When We Screw Up — The Power of I’m Sorry

 Credit: Alamy

Credit: Alamy

Things happen.

The unforeseen.

The accident.

The mishap.

A thoughtless phase uttered in public or in private.

Things beyond ones control.

Even things within one’s control but that don’t go the right way.

Tis life.

But when they do, and you disappoint someone, don’t make a commitment, don’t show up, can’t do something you said you’d do, there is an easy way to deal with that.

This rule, not a guideline is carved somewhere on a stone or slab of marble somewhere I’m sure.

I’m sure I’ve seen this somewhere important.

Thou shall start with…

I’m sorry.

Repeat:

I’m sorry, mea culpa, lo siento, Je suis désolé, Es tut mir Leid, Gomen’nasai.

This phrase exists in every language, I could go on but we’d here a long time.

Truly, it’s that phrase, NOTHING else to start.

Which is what you do when you disappoint, don’t show up, or can’t make a commitment.

Not the why (which one always appreciates in an apology). But the why should come after. And the truth is usually best here. Or if you are going to lie which is sometimes appropriate, you lie well, with some thought. Dogs don’t actually eat homework (unless its smeared in bacon fat).

There’s another popular phrase, something about excuses and another body part that everyone has… it is not coming to me right now. Let me know if you remember that one.

The words I’m sorry are difficult for many, humiliating even. It admits wrongfulness and weakness, it makes people feel vulnerable, in danger of losing power or status. I know people who would rather literally stick a red hot poker in their eye than utter those two words and they will say anything else but those actual words.

An apology that actually dances around those words, and the ones that flip around with excellent use of verbal judo to make whatever happen the other person’s fault are impressive but simply fall flat. No oomph. Hot air.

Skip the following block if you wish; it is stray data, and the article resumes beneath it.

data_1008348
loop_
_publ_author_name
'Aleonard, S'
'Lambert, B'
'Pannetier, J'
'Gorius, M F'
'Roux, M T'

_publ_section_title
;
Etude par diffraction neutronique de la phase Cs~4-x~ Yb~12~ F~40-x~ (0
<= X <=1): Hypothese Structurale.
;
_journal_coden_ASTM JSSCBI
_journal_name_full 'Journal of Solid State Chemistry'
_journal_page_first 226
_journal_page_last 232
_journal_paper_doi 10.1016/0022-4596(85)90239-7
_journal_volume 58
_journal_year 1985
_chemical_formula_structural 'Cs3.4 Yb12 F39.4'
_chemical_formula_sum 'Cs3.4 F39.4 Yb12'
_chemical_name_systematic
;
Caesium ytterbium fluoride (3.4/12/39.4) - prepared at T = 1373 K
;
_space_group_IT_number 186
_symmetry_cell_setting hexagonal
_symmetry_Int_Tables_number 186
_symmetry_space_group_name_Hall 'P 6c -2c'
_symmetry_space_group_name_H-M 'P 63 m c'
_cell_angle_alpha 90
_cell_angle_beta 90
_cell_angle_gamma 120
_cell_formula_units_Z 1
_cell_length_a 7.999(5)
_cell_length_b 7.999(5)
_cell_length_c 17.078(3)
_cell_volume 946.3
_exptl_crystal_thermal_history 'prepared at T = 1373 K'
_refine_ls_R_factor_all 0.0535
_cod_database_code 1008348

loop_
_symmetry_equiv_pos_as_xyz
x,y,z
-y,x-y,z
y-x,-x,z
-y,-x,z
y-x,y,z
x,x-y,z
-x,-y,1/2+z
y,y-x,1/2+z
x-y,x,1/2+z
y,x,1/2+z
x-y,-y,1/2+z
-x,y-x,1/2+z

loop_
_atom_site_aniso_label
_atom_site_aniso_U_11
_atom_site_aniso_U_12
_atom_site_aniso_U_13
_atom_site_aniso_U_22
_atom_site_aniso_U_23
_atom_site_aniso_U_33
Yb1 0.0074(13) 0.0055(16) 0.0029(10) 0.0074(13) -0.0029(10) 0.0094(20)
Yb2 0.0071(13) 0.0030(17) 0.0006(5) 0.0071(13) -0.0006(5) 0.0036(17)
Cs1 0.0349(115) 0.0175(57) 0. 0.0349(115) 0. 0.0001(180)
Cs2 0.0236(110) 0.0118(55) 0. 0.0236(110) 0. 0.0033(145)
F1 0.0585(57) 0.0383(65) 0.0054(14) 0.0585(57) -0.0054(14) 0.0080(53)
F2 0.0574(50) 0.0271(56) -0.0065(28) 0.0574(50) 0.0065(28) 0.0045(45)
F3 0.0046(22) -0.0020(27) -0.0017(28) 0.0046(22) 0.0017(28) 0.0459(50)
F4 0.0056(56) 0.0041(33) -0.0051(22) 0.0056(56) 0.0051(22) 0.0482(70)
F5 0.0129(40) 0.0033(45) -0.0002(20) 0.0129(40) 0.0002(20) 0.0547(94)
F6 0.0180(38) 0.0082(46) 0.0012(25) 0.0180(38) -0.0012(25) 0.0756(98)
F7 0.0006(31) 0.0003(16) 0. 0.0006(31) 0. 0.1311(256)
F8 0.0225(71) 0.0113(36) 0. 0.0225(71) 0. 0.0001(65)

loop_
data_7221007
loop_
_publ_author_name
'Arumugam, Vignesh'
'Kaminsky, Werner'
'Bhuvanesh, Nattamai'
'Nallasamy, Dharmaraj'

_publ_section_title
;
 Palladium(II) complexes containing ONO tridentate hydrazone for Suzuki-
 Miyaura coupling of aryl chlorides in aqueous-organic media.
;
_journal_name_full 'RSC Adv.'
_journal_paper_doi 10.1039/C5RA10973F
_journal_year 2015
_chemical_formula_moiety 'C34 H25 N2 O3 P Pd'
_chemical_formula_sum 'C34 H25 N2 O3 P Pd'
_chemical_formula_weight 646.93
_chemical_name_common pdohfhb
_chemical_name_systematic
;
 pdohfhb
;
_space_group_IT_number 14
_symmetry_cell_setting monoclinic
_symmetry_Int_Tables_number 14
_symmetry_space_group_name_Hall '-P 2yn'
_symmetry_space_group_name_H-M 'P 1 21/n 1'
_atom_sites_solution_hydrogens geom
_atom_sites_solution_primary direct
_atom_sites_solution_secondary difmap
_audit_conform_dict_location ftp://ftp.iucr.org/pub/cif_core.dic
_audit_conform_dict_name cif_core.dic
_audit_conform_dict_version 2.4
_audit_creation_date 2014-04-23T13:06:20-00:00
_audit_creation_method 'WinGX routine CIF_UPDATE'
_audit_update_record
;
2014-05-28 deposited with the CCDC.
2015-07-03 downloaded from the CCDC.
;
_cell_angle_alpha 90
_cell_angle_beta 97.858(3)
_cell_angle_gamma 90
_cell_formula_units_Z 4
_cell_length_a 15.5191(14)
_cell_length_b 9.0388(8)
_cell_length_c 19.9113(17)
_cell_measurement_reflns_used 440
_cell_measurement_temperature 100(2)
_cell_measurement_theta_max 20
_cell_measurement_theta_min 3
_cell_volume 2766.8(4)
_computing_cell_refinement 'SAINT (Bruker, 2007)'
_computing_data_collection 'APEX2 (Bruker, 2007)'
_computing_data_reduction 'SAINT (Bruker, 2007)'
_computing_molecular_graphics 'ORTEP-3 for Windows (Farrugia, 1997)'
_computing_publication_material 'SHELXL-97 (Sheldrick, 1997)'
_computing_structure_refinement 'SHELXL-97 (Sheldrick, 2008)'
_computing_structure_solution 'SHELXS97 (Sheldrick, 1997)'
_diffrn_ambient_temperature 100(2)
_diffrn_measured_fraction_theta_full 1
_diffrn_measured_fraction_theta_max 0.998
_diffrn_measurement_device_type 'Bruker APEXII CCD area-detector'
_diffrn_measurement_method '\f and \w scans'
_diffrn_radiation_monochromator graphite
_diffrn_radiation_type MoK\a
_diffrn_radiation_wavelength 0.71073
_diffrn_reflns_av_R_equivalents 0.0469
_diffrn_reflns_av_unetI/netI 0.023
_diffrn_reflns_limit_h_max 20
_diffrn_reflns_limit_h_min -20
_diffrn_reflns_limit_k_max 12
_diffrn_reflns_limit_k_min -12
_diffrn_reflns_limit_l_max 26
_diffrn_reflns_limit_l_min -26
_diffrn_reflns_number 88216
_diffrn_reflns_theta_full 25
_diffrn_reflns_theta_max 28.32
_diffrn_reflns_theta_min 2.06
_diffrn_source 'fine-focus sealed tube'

The thing is, I’m sorry, tis but a phrase, BUT are two teeny words that mean so much when said, when meant. (that’s key).

A trifle, a treasure. Saying I’m sorry is bravery beyond measure.

I like a rhyme, what can I say…

And, the bonus is when you are able to come up with a solution or substitution to your absence or foible? That right there is gold and highly appreciated. A class act.

The bonus, bonus is the make-up, what one may think to do afterwards. The thoughtfulness in how you might make something up to someone. Hiding, retreat, laying low is fine and sometime appropriate. But goodness, reaching out, sending something, doing something, even over compensating — how you decide to go out of your way for a moment of support and kindness. It never hurts, shows chutzpah and tends to set things right. Just saying.

Nobody is perfect.

I screw up all the time, and I hope I always practice what I preach, if I don’t feel free to call me on it, actually I expect people that I love and care about even strangers to do so. We all need a nudge in the right direction sometimes.

Expectations and assumptions lead to disappointment, yes, but when you sign up — yep people expect something of you and assume you are doing to do what you said you do — it just comes with the territory.

You know — Yes, I will. Yes, I’ve got you. Yes, I will show up.

So those assumptions only make an ass out of YOU and ME, if the bargain isn’t held up on one end.

The phrase “I’m sorry, not sorry” has become a phrase in our lingua that I’m not sure I quite like, though it too is appropriate in some circumstances. But not this one, not in a true apology.

And women, yes us gals, need to only use this phrase when the above applies. Not for EVERY DAMN THING THAT HAPPENS. Honestly, try substituting “Thank You” for any time you are about to utter I’m sorry or “excuse me” when bumping into someone. It’s interesting. Try it, see how that feels.

I’m not sorry I felt compelled to write this.

I’m glad I did, always reminding myself these things. There are a few big things in my life that I am truly sorry for, so you deal with them, say the words and move ever forward.

And thank you to the people in my life who know that being brave and saying I’m sorry when necessary is how we are the best versions of ourselves and that’s our job on this planet.

In my humble opinion.


Written by Head Maven & CEO, Heather Newman, Creative Maven

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